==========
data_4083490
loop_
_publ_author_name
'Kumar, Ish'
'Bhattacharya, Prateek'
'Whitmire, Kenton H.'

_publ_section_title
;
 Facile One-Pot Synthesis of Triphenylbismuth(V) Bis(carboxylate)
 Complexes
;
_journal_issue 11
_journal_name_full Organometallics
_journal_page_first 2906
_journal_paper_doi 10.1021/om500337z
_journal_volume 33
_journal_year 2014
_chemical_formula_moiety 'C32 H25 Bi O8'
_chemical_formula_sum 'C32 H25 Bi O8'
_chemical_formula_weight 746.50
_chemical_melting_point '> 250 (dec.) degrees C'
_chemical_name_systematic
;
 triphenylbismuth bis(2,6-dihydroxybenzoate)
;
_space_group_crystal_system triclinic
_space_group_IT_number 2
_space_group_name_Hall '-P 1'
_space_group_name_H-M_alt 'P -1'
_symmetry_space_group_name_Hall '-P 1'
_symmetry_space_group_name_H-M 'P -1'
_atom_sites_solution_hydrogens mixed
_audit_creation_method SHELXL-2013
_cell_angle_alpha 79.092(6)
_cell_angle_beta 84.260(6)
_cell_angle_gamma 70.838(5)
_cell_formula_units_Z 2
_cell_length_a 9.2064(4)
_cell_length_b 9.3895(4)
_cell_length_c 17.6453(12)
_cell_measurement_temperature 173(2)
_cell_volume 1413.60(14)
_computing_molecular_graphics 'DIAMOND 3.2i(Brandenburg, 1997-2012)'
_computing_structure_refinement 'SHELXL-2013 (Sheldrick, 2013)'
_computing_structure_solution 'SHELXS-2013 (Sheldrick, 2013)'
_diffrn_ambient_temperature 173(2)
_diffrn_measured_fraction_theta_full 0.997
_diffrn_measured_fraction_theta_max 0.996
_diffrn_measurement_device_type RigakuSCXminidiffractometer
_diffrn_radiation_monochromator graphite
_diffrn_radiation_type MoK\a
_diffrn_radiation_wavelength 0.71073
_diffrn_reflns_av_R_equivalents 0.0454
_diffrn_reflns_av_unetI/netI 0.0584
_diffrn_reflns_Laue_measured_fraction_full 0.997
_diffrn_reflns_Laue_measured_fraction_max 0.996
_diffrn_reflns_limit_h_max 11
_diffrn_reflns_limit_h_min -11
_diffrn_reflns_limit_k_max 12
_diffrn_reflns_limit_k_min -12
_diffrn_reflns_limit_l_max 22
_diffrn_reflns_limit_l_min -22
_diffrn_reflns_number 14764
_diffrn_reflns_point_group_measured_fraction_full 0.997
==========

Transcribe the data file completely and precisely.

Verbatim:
data_4083490
loop_
_publ_author_name
'Kumar, Ish'
'Bhattacharya, Prateek'
'Whitmire, Kenton H.'

_publ_section_title
;
 Facile One-Pot Synthesis of Triphenylbismuth(V) Bis(carboxylate)
 Complexes
;
_journal_issue 11
_journal_name_full Organometallics
_journal_page_first 2906
_journal_paper_doi 10.1021/om500337z
_journal_volume 33
_journal_year 2014
_chemical_formula_moiety 'C32 H25 Bi O8'
_chemical_formula_sum 'C32 H25 Bi O8'
_chemical_formula_weight 746.50
_chemical_melting_point '> 250 (dec.) degrees C'
_chemical_name_systematic
;
 triphenylbismuth bis(2,6-dihydroxybenzoate)
;
_space_group_crystal_system triclinic
_space_group_IT_number 2
_space_group_name_Hall '-P 1'
_space_group_name_H-M_alt 'P -1'
_symmetry_space_group_name_Hall '-P 1'
_symmetry_space_group_name_H-M 'P -1'
_atom_sites_solution_hydrogens mixed
_audit_creation_method SHELXL-2013
_cell_angle_alpha 79.092(6)
_cell_angle_beta 84.260(6)
_cell_angle_gamma 70.838(5)
_cell_formula_units_Z 2
_cell_length_a 9.2064(4)
_cell_length_b 9.3895(4)
_cell_length_c 17.6453(12)
_cell_measurement_temperature 173(2)
_cell_volume 1413.60(14)
_computing_molecular_graphics 'DIAMOND 3.2i(Brandenburg, 1997-2012)'
_computing_structure_refinement 'SHELXL-2013 (Sheldrick, 2013)'
_computing_structure_solution 'SHELXS-2013 (Sheldrick, 2013)'
_diffrn_ambient_temperature 173(2)
_diffrn_measured_fraction_theta_full 0.997
_diffrn_measured_fraction_theta_max 0.996
_diffrn_measurement_device_type RigakuSCXminidiffractometer
_diffrn_radiation_monochromator graphite
_diffrn_radiation_type MoK\a
_diffrn_radiation_wavelength 0.71073
_diffrn_reflns_av_R_equivalents 0.0454
_diffrn_reflns_av_unetI/netI 0.0584
_diffrn_reflns_Laue_measured_fraction_full 0.997
_diffrn_reflns_Laue_measured_fraction_max 0.996
_diffrn_reflns_limit_h_max 11
_diffrn_reflns_limit_h_min -11
_diffrn_reflns_limit_k_max 12
_diffrn_reflns_limit_k_min -12
_diffrn_reflns_limit_l_max 22
_diffrn_reflns_limit_l_min -22
_diffrn_reflns_number 14764
_diffrn_reflns_point_group_measured_fraction_full 0.997